Events, news, technologies and products about cyber security
Sunday, February 9, 2014
[csoonline] Bell Canada hacked
Over this past weekend the hacker collective that calls themselves Nullcrew, exposed details of a breach of 22,000 Bell Canada customer accounts.
For a variety of reasons I decided to ask Ben Sapiro, fellow Liquidmatrix staffer, to provide his perspective on the Bell Canada data.
Ben: Many of the tables that contain password columns don't actually appear to contain that many passwords or at least not a password that is going to be useful anywhere else except on this service (whatever it is). In most cases the password field contains a monotonically increasing value which is almost always 8 characters long. Since it's statistically unlikely that random users would almost always enter in eight character passwords with always increasing hexadecimal values what we have here is either the worlds worst random password generator or some sort of reference to another table elsewhere.
Fair enough. What about credit card details? Anything there?
Ben: Credit card data is limited - many of the records are null, many are duplicated - I think very few credit cards actually got exposed here.
Hmm, so besides the email address, names and phone numbers being legitimate, is there any value to this data other than sticking a thumb in Bell's eye?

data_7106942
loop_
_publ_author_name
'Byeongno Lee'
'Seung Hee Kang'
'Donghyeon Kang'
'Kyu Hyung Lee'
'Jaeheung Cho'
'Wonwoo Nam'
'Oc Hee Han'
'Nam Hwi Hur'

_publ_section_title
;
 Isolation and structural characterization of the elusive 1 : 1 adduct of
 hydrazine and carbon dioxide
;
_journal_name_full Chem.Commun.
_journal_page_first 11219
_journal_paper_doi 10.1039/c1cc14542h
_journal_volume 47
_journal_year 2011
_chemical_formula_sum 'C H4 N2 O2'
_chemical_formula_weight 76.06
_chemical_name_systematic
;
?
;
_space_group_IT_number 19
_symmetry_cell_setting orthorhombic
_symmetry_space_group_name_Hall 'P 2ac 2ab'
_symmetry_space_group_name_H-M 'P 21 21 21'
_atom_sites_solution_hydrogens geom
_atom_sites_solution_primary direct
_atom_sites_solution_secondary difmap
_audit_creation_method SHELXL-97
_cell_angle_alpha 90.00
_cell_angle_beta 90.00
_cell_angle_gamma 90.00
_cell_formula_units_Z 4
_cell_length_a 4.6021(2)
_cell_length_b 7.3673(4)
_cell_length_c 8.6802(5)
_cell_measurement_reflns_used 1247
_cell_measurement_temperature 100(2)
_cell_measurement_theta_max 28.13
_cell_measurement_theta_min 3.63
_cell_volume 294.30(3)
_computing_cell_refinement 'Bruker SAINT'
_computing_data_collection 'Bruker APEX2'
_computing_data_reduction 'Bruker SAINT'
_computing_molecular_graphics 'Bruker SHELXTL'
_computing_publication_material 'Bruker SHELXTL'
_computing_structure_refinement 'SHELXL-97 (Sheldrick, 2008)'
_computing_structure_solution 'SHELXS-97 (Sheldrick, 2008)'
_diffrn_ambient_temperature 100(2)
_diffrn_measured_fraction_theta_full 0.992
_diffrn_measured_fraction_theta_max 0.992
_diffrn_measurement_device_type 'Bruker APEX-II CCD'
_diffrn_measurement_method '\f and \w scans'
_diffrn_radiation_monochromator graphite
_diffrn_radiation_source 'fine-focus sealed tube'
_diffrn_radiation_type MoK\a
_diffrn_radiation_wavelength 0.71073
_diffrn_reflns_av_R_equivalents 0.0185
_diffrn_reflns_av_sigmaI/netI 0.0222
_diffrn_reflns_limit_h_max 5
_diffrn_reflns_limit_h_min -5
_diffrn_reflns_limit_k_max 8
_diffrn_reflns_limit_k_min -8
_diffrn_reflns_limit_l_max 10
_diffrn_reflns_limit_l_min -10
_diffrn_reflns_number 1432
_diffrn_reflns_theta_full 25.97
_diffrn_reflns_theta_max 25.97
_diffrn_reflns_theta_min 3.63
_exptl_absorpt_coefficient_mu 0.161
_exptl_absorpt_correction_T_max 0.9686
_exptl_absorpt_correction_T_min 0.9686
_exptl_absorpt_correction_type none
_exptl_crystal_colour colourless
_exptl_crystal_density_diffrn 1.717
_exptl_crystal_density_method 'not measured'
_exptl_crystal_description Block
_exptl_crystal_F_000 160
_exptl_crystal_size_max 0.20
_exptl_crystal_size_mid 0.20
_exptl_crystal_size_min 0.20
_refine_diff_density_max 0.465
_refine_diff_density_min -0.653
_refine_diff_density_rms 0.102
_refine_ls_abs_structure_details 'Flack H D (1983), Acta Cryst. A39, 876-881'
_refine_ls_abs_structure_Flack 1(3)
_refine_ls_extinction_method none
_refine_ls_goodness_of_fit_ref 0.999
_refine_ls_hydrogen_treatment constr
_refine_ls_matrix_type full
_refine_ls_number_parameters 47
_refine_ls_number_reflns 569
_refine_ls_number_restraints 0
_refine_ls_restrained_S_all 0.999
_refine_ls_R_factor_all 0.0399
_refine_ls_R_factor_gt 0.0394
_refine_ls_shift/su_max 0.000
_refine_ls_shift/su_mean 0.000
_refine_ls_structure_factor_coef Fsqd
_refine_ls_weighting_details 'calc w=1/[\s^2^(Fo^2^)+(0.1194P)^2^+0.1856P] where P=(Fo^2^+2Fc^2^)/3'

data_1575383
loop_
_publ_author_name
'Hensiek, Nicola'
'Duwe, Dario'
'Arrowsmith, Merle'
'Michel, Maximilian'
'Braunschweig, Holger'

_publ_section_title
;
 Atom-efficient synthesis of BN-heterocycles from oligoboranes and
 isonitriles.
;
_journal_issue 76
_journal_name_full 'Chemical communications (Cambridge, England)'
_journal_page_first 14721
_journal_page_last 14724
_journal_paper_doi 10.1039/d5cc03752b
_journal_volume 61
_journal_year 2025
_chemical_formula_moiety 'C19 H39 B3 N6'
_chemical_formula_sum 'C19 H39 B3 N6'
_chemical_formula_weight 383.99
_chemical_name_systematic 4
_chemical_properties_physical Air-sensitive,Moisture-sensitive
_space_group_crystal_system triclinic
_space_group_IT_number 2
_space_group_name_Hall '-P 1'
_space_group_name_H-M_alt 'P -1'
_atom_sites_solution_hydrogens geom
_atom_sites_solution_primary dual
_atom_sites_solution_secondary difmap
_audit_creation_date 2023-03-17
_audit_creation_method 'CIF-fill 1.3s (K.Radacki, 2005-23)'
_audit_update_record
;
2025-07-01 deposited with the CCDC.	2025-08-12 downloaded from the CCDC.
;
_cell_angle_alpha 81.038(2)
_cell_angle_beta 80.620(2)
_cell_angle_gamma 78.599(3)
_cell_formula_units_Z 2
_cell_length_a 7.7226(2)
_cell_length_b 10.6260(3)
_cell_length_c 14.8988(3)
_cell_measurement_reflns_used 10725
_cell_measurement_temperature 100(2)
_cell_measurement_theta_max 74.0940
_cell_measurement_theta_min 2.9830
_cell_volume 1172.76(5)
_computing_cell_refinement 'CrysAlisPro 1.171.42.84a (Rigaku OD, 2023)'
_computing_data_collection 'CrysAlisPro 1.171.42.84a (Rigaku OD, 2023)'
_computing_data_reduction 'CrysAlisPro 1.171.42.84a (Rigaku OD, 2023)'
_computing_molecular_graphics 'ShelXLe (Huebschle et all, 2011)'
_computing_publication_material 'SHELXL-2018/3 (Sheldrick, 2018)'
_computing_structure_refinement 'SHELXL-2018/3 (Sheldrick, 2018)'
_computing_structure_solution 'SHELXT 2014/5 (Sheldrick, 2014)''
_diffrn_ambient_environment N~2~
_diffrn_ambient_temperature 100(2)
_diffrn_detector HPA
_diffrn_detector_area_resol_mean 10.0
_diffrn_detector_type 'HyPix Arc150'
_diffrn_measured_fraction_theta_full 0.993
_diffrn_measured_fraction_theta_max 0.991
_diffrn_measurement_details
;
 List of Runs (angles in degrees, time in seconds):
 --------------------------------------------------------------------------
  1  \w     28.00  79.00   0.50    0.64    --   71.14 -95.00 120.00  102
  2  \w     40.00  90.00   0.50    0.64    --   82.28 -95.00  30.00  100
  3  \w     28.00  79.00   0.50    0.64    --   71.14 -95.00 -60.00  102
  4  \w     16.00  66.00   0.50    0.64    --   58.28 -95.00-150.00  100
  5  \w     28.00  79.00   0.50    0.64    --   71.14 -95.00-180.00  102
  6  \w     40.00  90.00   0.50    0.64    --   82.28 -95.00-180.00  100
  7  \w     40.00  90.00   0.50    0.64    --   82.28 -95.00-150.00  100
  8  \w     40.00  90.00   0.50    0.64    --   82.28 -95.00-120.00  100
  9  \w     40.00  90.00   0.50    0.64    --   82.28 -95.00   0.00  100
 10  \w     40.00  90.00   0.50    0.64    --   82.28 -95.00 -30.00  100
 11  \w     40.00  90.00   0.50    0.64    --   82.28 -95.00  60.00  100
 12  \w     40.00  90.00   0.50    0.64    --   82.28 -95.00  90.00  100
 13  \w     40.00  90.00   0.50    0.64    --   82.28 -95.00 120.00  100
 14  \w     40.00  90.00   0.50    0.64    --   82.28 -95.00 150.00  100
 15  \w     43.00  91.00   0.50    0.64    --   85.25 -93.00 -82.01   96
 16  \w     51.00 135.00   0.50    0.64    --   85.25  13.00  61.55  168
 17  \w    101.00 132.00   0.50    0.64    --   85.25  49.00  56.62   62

Ben: In a nutshell, I think this is real but not terribly useful (unless Null Crew sanitized the data).
Now what systems were in fact hacked? Well, it turns out that according to Bell it was the systems of a third party provider.
Bell says its own systems were not hacked, and that its residential, mobility and enterprise customers are not affected.
The company says it is working with the unidentified third-party supplier along with “law enforcement and government security officials” to investigate the attack.
The problem here is that people will not make this differentiation between Bell Canada and this third party prvider. This is a growing problem where companies are being targeted, not directly but, through their partnered organizations.
An early example of this was when when they security website SecurityFocus was compromised indirectly. This happened when the hacker(s) Fluffi Bunni compromised the third party advertising firm and placed his own "advert" in the SecurityFocus banner.